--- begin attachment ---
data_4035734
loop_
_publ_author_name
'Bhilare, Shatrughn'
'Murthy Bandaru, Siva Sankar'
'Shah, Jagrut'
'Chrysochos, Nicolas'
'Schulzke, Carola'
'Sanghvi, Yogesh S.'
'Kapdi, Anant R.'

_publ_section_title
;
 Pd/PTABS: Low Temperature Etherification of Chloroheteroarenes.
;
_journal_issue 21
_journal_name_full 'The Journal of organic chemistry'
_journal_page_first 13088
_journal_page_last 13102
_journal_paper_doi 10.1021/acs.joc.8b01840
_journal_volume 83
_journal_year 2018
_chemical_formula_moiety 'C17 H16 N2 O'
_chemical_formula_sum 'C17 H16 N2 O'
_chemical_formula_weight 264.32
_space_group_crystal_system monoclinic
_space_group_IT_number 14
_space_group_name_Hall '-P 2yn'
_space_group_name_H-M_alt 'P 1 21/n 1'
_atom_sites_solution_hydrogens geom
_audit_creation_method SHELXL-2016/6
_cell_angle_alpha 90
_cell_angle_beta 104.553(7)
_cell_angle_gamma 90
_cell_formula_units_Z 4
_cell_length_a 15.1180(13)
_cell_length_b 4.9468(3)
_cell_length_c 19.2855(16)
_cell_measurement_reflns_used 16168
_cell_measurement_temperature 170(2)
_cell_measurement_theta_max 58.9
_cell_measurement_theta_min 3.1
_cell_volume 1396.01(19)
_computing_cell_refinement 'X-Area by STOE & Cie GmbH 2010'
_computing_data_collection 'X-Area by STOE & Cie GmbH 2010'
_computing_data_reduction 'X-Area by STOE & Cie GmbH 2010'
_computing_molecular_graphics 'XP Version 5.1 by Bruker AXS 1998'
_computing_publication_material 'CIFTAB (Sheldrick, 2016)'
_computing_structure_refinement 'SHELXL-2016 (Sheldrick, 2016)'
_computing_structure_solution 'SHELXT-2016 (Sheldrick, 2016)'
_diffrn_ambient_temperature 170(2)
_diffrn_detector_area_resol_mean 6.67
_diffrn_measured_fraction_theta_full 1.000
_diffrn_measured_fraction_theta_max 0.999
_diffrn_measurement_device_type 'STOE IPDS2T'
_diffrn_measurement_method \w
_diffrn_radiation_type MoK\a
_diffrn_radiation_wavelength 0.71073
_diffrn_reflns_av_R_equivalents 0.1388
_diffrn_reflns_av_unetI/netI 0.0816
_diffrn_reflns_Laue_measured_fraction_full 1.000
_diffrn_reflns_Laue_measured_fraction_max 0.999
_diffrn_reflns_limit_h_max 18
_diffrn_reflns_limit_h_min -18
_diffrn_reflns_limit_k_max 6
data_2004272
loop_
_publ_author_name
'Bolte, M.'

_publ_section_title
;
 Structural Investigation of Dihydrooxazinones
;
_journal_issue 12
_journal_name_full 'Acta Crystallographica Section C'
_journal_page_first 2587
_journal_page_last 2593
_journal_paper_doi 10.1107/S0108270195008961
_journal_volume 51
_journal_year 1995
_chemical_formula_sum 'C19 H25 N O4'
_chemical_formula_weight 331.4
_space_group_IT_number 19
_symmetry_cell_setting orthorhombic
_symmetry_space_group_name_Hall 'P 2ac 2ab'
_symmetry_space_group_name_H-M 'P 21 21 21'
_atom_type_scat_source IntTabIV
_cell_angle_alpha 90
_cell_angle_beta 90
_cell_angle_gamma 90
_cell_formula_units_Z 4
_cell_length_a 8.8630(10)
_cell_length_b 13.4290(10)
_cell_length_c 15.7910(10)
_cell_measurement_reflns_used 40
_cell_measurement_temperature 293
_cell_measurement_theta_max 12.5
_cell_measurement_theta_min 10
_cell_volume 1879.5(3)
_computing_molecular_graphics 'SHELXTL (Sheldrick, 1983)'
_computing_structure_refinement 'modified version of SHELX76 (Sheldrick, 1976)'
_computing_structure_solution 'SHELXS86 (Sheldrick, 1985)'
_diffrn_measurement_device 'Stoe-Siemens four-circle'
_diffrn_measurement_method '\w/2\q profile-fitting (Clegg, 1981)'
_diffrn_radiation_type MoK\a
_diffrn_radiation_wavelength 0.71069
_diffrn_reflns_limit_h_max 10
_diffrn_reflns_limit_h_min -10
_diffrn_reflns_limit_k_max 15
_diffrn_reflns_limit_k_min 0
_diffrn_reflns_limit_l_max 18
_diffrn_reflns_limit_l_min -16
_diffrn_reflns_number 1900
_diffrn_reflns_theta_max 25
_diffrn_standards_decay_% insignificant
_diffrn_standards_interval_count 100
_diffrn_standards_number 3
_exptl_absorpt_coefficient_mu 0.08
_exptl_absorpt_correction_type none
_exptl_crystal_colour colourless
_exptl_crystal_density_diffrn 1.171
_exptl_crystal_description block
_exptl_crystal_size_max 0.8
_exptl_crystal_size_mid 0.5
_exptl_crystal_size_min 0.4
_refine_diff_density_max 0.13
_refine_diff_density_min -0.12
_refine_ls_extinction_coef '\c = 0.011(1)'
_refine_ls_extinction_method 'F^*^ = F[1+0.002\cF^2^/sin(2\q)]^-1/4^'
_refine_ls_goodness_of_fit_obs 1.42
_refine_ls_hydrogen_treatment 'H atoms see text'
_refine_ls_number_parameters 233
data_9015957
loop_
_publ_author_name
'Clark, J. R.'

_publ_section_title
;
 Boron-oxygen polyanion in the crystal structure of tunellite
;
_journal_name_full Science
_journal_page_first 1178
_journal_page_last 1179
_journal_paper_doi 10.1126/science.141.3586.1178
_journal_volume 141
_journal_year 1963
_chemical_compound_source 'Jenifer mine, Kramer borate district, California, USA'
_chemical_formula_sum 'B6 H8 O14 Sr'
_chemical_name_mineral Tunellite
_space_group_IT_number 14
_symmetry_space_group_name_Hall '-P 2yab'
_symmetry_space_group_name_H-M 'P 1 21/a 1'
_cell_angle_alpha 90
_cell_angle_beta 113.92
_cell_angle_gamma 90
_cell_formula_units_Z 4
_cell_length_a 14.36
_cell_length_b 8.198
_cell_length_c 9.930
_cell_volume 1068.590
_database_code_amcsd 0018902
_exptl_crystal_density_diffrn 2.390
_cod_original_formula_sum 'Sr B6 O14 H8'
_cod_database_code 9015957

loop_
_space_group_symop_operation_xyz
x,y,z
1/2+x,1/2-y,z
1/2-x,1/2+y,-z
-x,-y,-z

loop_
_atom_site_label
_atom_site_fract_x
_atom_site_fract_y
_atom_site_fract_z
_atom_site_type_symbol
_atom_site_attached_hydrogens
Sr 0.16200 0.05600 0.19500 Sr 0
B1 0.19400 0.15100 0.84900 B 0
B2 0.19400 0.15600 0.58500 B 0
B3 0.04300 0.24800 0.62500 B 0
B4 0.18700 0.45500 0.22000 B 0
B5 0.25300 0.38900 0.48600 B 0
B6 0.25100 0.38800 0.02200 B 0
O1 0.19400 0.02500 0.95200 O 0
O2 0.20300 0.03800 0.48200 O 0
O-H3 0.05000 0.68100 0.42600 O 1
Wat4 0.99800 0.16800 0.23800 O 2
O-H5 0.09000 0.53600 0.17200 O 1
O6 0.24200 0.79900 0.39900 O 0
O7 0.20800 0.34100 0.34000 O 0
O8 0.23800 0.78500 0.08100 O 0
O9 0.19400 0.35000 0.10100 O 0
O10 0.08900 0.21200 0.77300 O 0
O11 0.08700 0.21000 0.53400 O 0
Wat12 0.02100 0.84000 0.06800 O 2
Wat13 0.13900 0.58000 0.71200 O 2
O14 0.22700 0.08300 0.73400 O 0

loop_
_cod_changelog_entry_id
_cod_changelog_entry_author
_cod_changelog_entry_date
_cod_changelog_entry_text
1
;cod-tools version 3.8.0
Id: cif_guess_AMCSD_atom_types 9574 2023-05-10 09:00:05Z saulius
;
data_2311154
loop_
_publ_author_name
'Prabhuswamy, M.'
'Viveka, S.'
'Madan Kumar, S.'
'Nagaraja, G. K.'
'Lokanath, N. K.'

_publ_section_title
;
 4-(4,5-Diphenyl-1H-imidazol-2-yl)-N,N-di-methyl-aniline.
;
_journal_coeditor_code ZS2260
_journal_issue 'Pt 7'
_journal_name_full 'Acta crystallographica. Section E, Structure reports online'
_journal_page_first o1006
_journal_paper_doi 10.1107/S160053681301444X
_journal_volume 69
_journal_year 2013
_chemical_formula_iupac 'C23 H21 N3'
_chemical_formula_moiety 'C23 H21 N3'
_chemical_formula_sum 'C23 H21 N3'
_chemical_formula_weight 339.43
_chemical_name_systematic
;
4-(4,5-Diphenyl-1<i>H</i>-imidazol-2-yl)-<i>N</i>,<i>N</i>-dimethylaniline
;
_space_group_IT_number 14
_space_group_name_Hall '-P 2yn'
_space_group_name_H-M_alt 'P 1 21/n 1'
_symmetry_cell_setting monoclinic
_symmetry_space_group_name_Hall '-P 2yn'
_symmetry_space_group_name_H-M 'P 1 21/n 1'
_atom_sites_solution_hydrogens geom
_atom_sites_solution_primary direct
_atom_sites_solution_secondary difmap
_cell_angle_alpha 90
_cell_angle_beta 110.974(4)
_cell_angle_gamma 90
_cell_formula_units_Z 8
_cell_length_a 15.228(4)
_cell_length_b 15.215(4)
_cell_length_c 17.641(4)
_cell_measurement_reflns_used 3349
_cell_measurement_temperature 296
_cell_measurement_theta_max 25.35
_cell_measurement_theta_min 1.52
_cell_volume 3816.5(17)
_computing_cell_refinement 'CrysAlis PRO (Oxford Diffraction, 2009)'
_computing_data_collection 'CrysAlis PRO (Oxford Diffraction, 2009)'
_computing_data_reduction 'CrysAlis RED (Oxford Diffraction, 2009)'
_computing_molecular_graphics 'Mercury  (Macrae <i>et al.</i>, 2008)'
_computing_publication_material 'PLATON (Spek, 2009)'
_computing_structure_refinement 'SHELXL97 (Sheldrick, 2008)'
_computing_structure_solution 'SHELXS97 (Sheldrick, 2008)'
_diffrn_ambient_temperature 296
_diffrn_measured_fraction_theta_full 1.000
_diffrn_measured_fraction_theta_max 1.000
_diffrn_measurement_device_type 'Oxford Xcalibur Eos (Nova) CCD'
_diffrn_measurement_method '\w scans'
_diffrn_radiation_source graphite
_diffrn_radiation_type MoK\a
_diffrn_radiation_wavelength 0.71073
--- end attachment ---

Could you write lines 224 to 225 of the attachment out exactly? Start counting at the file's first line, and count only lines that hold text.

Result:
_journal_volume 69
_journal_year 2013